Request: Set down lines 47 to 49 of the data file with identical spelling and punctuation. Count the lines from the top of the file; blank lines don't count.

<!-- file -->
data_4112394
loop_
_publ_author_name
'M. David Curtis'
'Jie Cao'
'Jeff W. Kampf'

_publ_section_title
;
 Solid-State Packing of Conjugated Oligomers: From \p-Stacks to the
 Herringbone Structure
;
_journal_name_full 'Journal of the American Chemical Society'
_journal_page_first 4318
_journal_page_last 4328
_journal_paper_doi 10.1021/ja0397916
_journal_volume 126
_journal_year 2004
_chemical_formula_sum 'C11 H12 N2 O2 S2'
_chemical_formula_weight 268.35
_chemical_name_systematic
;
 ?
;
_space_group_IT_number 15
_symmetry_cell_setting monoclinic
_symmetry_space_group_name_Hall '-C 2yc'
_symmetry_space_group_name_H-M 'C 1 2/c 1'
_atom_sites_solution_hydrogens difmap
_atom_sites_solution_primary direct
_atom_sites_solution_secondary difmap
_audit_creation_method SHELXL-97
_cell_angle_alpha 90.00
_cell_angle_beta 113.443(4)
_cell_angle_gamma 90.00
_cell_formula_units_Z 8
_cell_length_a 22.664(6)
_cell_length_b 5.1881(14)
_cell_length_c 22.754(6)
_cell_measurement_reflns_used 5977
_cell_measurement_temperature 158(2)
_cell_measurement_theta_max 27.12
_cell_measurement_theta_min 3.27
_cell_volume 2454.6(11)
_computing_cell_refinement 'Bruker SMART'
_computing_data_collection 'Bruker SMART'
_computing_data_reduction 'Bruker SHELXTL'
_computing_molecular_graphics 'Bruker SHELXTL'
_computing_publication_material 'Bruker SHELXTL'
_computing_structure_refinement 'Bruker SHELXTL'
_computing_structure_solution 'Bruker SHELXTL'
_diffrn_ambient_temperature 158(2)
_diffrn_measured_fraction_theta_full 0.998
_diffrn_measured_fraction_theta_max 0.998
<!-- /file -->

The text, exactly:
_computing_molecular_graphics 'Bruker SHELXTL'
_computing_publication_material 'Bruker SHELXTL'
_computing_structure_refinement 'Bruker SHELXTL'